A dedicated specimen (i.e. no other tests to be performed) is required for this assay.
DO NOT USE HEPARIN TUBES
Do not use serum samples
Do not use PPT tubes
Do not separate EDTA samples
4 mL EDTA Whole Blood (Always Required) 600 uL Micro-EDTA Whole Blood Assay Method
Primers and probe in this assay amplify a 133-bp fragment of the highly conserved U67 open reading frame of HHV-6
Collect into a sterile CSF tube, do not dilute.
0.5 mL Sterile Container CSF (Always Required) Turnaround Time:
Tests performed as requested. Result available within 3 days.
Specimen Collection Sterile Container Tissue (Always Required) Turnaround Time: Between 1 day and 3 days Diagnostic Use and Interpretation
HHV6, first isolated in 1986 from lymphocytes, is a widespread betaherpesvirus genetically related to human cytomegalovirus (HCMV).
Two major species HHV-6A and HHV-6B are recognised. They differ at biological, immunological and molecular levels as well as prevalence and disease association. Most viral isolates responsible for symptomatic primary infection belong to the B sub-group. A sub-group isolates have been less commonly detected in immunosuppressed adults.
HHV6 induces a lifelong latent infection in humans. Unlike other human herpesviruses, genomic HHV-6 is covalently integrated into the subtelomeric region of cell chromosomes (ciHHV-6) in about 1% of the population. Although infrequent, this may be a confounding factor for the diagnosis of active viral infection.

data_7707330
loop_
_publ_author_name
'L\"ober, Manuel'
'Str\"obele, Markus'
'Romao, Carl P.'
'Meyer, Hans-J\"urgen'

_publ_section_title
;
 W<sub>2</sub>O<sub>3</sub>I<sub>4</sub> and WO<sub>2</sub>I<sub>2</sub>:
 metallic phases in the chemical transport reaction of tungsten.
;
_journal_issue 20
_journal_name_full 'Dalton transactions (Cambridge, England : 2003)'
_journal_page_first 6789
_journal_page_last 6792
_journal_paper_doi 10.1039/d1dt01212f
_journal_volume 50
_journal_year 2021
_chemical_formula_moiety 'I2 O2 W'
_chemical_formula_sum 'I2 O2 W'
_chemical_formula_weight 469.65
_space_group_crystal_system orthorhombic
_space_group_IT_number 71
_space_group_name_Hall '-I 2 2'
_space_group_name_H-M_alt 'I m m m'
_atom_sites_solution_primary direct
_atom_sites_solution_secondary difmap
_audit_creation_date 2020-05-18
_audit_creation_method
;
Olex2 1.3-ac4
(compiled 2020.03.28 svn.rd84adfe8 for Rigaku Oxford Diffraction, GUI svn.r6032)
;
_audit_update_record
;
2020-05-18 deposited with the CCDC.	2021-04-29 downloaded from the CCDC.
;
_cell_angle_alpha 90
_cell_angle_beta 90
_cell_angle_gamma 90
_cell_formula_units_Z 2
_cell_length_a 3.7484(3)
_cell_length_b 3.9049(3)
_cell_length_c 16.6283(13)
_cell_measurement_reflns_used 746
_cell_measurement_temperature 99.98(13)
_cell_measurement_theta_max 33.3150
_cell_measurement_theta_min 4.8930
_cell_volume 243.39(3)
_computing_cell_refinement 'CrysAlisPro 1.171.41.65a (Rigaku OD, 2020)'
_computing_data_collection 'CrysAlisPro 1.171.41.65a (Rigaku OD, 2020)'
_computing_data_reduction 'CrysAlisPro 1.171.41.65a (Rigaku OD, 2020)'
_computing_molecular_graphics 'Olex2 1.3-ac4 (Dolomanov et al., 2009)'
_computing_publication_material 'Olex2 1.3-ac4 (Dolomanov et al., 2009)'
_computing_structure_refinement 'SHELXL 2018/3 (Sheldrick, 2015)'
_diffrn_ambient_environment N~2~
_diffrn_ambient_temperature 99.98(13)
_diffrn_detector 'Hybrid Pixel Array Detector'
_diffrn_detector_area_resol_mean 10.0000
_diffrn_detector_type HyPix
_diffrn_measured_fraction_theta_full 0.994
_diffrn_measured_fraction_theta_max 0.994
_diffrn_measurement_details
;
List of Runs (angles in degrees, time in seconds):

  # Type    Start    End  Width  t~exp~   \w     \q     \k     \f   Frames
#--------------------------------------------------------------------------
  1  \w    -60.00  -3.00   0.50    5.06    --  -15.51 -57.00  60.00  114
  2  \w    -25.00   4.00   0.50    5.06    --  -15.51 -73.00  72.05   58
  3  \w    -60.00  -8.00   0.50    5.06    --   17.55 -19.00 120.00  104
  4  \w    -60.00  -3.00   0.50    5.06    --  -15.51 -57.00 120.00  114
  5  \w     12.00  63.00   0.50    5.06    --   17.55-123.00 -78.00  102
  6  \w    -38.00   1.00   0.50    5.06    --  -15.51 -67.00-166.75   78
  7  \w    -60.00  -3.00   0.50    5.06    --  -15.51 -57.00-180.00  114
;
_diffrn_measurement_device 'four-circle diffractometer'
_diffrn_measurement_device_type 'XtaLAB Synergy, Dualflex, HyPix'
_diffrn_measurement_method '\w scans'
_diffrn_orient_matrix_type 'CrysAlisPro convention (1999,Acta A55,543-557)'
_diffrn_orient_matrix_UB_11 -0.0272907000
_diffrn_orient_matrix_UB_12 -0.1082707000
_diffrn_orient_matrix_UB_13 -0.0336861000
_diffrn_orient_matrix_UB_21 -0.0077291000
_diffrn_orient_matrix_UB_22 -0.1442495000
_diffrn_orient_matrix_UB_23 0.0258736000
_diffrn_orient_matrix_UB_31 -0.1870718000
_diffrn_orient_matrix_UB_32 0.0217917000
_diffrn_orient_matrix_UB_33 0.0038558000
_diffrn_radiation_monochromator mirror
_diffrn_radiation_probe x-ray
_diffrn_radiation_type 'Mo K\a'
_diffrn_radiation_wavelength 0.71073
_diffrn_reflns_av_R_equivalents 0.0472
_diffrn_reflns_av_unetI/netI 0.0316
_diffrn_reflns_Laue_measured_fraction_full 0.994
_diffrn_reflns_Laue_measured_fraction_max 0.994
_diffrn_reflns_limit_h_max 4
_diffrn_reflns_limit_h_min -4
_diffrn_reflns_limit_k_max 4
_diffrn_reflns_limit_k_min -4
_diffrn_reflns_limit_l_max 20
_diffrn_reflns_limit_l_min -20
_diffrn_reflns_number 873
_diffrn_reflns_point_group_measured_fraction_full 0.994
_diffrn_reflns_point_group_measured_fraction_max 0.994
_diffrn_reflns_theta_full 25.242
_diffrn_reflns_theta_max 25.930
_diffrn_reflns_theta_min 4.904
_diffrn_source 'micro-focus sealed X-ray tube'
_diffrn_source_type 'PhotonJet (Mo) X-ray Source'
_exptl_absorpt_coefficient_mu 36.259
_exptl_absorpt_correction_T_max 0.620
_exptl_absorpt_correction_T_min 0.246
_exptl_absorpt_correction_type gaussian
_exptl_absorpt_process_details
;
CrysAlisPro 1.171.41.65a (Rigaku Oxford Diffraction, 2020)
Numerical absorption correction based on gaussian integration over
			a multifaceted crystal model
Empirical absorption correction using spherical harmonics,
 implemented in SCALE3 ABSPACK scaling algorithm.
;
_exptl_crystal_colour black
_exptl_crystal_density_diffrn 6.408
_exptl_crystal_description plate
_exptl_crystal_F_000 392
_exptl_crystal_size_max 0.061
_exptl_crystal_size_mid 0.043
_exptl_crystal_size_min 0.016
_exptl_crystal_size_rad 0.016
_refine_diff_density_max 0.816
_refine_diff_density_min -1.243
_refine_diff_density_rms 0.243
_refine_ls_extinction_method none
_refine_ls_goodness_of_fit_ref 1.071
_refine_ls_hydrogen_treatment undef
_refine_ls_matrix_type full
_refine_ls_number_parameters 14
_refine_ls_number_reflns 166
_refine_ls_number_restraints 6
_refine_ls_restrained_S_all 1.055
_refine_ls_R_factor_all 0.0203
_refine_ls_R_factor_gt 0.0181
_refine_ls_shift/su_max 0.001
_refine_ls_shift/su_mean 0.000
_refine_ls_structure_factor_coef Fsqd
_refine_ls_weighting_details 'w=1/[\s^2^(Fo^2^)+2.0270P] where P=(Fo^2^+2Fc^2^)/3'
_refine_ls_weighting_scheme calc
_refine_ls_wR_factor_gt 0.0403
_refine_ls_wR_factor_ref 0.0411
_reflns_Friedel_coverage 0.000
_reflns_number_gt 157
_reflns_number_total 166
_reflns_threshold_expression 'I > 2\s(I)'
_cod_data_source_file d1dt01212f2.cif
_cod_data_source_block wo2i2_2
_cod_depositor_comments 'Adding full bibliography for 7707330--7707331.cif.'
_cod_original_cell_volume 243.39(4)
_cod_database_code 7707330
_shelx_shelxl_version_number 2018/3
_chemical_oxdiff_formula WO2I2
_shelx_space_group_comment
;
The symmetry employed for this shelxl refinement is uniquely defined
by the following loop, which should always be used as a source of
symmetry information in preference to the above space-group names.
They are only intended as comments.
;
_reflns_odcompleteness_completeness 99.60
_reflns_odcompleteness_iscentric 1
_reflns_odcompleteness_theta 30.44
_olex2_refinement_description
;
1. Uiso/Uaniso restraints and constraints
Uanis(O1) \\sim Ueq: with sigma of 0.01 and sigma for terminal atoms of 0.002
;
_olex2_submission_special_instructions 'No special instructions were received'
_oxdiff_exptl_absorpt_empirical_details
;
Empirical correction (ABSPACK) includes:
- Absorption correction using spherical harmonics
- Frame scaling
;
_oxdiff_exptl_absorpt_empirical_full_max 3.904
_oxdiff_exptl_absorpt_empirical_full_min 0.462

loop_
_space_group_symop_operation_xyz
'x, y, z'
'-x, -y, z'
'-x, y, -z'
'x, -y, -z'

The primary clinical manifestations in early childhood include exanthem subitum ( Roseola /rash) characterised by high fever, sometimes with seizures, generalised rash and granulocytopenia.
Meningoencephalitis, fulminant hepatitis and other organ involvement are rarer complications of primary infection.
Approximately 75% of people are infected by one year of age with HHV6 which thereafter persists for life.
Infection or reinfection is generally associated with some immunological abnormality and in immunosuppressed hosts fever, rash, encephalitis, pneumonitis, transplant rejection-especially renal and bone marrow- are associated with HHV6 infection.
Laboratory diagnosis in immunosuppressed patients by seroconversion or qualitative PCR are not ideal clinically due to high rate of seropositivity (approaching 100% at age 2 years) and frequency of positive PCR in sites such as blood, saliva and brain.
Quantitative and real-time PCR may be more useful for delineating disease associations by following viral load in blood. Note that in chromosomally integrated HHV-6, each cell contains a copy of HHV-6. High levels of HHV-6 (>million copies per ml whole blood) therefore pose a diagnostic problem and are highly suggestive of ciHHV-6.
The antiviral compounds ganciclovir, foscarnet and cidofovir are effective against active HHV-6 infections but indications tor treatment are not formally approved to date.
For further information contact the laboratory (contact via Lablink: 22000 or (09) 307-8995 or 0800 522 7587) ,or:
the Virology team email@example.com